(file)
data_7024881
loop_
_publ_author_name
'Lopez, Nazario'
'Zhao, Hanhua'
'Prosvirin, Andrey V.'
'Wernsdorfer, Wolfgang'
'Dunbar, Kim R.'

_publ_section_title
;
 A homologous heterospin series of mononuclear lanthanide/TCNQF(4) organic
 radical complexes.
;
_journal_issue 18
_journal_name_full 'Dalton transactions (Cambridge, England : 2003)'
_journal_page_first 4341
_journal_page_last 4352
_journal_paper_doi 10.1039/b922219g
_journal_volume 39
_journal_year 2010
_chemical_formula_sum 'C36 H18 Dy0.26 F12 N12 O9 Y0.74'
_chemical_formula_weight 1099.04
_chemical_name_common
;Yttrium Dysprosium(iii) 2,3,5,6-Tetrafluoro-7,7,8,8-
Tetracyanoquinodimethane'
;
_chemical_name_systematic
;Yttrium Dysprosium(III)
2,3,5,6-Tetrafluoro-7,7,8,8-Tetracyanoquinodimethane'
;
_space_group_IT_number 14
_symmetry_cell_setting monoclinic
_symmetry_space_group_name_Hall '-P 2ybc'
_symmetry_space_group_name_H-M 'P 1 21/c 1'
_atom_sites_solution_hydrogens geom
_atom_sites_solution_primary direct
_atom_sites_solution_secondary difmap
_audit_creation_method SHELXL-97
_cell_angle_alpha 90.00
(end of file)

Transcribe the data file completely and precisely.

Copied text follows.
data_7024881
loop_
_publ_author_name
'Lopez, Nazario'
'Zhao, Hanhua'
'Prosvirin, Andrey V.'
'Wernsdorfer, Wolfgang'
'Dunbar, Kim R.'

_publ_section_title
;
 A homologous heterospin series of mononuclear lanthanide/TCNQF(4) organic
 radical complexes.
;
_journal_issue 18
_journal_name_full 'Dalton transactions (Cambridge, England : 2003)'
_journal_page_first 4341
_journal_page_last 4352
_journal_paper_doi 10.1039/b922219g
_journal_volume 39
_journal_year 2010
_chemical_formula_sum 'C36 H18 Dy0.26 F12 N12 O9 Y0.74'
_chemical_formula_weight 1099.04
_chemical_name_common
;Yttrium Dysprosium(iii) 2,3,5,6-Tetrafluoro-7,7,8,8-
Tetracyanoquinodimethane'
;
_chemical_name_systematic
;Yttrium Dysprosium(III)
2,3,5,6-Tetrafluoro-7,7,8,8-Tetracyanoquinodimethane'
;
_space_group_IT_number 14
_symmetry_cell_setting monoclinic
_symmetry_space_group_name_Hall '-P 2ybc'
_symmetry_space_group_name_H-M 'P 1 21/c 1'
_atom_sites_solution_hydrogens geom
_atom_sites_solution_primary direct
_atom_sites_solution_secondary difmap
_audit_creation_method SHELXL-97
_cell_angle_alpha 90.00